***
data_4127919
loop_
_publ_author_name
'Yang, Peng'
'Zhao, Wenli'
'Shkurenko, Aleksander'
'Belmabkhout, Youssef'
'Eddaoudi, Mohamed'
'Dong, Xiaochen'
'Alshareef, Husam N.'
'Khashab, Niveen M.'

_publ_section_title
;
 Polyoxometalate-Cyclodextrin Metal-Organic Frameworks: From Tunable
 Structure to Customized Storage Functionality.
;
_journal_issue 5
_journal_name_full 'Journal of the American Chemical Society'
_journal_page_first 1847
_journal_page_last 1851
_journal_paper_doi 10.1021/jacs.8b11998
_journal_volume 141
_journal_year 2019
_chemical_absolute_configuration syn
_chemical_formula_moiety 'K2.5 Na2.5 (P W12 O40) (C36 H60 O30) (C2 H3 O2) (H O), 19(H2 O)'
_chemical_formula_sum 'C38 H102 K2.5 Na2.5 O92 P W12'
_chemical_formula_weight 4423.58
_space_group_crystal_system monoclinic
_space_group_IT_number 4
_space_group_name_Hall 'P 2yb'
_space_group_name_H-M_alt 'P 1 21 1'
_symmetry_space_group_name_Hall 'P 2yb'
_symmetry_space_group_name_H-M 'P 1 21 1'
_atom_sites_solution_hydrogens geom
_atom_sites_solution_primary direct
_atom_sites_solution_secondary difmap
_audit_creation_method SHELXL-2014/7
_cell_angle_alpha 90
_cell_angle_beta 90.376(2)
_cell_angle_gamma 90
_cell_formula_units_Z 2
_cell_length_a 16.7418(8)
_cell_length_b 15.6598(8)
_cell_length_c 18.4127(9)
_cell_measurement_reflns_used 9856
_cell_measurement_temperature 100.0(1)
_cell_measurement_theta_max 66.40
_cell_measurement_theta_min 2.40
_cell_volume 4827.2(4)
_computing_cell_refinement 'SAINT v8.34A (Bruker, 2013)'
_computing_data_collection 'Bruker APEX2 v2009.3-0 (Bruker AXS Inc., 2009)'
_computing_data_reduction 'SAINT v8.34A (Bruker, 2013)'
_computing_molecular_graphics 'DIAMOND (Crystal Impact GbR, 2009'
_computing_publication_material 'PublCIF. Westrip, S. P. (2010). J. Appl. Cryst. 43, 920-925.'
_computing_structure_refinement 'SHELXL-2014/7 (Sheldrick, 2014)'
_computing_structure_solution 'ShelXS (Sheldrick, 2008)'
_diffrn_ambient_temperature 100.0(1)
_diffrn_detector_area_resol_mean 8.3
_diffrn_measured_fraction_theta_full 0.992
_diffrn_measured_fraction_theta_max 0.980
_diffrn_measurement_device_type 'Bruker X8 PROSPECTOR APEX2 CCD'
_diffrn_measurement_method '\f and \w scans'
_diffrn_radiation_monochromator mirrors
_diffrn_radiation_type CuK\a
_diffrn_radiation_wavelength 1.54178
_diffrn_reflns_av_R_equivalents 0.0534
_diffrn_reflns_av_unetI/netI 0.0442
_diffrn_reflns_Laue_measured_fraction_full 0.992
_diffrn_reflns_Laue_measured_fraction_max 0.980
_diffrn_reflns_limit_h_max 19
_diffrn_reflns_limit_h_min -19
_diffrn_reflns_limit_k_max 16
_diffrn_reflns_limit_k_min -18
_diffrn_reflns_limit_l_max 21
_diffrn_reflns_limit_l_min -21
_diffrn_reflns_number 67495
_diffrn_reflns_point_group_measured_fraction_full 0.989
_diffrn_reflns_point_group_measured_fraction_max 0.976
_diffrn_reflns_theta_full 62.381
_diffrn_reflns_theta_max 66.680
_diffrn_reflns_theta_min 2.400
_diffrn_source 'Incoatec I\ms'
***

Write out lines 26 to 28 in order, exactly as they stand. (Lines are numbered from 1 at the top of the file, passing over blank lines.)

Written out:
_chemical_formula_sum 'C38 H102 K2.5 Na2.5 O92 P W12'
_chemical_formula_weight 4423.58
_space_group_crystal_system monoclinic